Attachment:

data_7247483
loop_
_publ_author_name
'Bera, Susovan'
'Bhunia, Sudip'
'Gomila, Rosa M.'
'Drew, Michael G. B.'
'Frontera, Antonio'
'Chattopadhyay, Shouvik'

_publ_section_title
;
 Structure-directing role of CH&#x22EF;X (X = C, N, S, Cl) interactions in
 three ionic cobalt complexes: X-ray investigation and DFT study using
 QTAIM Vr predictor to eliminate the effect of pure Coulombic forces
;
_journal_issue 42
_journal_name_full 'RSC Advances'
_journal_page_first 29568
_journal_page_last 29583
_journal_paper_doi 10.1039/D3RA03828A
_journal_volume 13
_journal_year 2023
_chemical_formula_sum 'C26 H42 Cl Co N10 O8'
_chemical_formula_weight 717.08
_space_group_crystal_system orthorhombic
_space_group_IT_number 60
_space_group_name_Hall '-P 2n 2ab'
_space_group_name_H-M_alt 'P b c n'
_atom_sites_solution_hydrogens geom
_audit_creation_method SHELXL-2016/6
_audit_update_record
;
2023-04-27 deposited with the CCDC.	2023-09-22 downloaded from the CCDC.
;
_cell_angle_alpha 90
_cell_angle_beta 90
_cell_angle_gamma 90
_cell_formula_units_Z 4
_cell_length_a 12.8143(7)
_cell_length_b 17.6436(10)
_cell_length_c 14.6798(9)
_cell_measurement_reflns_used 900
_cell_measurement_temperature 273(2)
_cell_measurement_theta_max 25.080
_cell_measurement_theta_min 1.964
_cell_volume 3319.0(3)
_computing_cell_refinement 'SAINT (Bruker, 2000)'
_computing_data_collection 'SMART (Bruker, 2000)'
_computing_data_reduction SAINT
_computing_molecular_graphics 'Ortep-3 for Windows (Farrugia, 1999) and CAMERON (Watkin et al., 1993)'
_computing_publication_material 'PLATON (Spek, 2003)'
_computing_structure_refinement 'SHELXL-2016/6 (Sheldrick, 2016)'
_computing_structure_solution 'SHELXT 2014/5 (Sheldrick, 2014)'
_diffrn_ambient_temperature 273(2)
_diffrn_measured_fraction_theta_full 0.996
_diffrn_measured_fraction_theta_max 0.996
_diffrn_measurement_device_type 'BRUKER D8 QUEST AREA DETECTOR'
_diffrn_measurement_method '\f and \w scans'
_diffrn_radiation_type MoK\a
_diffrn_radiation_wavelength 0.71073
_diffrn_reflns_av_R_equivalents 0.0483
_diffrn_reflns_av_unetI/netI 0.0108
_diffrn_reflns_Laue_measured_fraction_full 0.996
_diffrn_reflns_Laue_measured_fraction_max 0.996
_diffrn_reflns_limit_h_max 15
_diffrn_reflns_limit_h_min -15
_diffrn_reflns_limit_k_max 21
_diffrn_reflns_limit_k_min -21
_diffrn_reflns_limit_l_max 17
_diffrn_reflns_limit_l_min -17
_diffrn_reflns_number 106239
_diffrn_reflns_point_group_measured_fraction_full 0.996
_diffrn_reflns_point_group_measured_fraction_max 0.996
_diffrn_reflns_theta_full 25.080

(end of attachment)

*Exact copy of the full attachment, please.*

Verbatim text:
data_7247483
loop_
_publ_author_name
'Bera, Susovan'
'Bhunia, Sudip'
'Gomila, Rosa M.'
'Drew, Michael G. B.'
'Frontera, Antonio'
'Chattopadhyay, Shouvik'

_publ_section_title
;
 Structure-directing role of CH&#x22EF;X (X = C, N, S, Cl) interactions in
 three ionic cobalt complexes: X-ray investigation and DFT study using
 QTAIM Vr predictor to eliminate the effect of pure Coulombic forces
;
_journal_issue 42
_journal_name_full 'RSC Advances'
_journal_page_first 29568
_journal_page_last 29583
_journal_paper_doi 10.1039/D3RA03828A
_journal_volume 13
_journal_year 2023
_chemical_formula_sum 'C26 H42 Cl Co N10 O8'
_chemical_formula_weight 717.08
_space_group_crystal_system orthorhombic
_space_group_IT_number 60
_space_group_name_Hall '-P 2n 2ab'
_space_group_name_H-M_alt 'P b c n'
_atom_sites_solution_hydrogens geom
_audit_creation_method SHELXL-2016/6
_audit_update_record
;
2023-04-27 deposited with the CCDC.	2023-09-22 downloaded from the CCDC.
;
_cell_angle_alpha 90
_cell_angle_beta 90
_cell_angle_gamma 90
_cell_formula_units_Z 4
_cell_length_a 12.8143(7)
_cell_length_b 17.6436(10)
_cell_length_c 14.6798(9)
_cell_measurement_reflns_used 900
_cell_measurement_temperature 273(2)
_cell_measurement_theta_max 25.080
_cell_measurement_theta_min 1.964
_cell_volume 3319.0(3)
_computing_cell_refinement 'SAINT (Bruker, 2000)'
_computing_data_collection 'SMART (Bruker, 2000)'
_computing_data_reduction SAINT
_computing_molecular_graphics 'Ortep-3 for Windows (Farrugia, 1999) and CAMERON (Watkin et al., 1993)'
_computing_publication_material 'PLATON (Spek, 2003)'
_computing_structure_refinement 'SHELXL-2016/6 (Sheldrick, 2016)'
_computing_structure_solution 'SHELXT 2014/5 (Sheldrick, 2014)'
_diffrn_ambient_temperature 273(2)
_diffrn_measured_fraction_theta_full 0.996
_diffrn_measured_fraction_theta_max 0.996
_diffrn_measurement_device_type 'BRUKER D8 QUEST AREA DETECTOR'
_diffrn_measurement_method '\f and \w scans'
_diffrn_radiation_type MoK\a
_diffrn_radiation_wavelength 0.71073
_diffrn_reflns_av_R_equivalents 0.0483
_diffrn_reflns_av_unetI/netI 0.0108
_diffrn_reflns_Laue_measured_fraction_full 0.996
_diffrn_reflns_Laue_measured_fraction_max 0.996
_diffrn_reflns_limit_h_max 15
_diffrn_reflns_limit_h_min -15
_diffrn_reflns_limit_k_max 21
_diffrn_reflns_limit_k_min -21
_diffrn_reflns_limit_l_max 17
_diffrn_reflns_limit_l_min -17
_diffrn_reflns_number 106239
_diffrn_reflns_point_group_measured_fraction_full 0.996
_diffrn_reflns_point_group_measured_fraction_max 0.996
_diffrn_reflns_theta_full 25.080